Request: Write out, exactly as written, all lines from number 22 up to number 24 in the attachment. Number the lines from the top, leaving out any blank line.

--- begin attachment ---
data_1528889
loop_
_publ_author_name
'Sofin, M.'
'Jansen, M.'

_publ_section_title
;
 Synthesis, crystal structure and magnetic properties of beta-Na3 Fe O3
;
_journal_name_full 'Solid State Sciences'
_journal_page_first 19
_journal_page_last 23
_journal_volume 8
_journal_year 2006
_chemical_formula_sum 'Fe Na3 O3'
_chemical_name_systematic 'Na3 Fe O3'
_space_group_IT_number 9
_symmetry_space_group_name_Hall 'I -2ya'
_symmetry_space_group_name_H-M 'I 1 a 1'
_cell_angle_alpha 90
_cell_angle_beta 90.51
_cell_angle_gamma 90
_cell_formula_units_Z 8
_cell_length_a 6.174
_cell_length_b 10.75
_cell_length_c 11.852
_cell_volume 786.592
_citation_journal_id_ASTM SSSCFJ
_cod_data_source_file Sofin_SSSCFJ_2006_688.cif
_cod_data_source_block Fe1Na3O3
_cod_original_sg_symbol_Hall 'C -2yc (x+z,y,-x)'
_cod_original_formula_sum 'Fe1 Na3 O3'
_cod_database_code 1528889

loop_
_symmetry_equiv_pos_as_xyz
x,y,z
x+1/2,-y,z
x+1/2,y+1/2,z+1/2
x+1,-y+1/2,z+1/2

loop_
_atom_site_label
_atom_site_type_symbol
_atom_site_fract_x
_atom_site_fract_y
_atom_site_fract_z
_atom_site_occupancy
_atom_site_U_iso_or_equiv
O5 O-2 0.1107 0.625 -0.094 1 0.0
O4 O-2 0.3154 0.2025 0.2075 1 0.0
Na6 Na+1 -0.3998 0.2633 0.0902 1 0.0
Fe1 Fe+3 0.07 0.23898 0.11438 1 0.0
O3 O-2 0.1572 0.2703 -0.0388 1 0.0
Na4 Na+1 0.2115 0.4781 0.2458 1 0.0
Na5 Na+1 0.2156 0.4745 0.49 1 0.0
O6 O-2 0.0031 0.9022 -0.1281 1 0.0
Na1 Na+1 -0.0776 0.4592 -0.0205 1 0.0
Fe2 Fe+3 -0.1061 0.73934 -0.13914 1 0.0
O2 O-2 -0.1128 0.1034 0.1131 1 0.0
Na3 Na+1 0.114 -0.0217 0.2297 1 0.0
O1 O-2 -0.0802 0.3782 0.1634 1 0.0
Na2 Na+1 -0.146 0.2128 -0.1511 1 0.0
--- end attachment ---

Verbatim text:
_cell_angle_gamma 90
_cell_formula_units_Z 8
_cell_length_a 6.174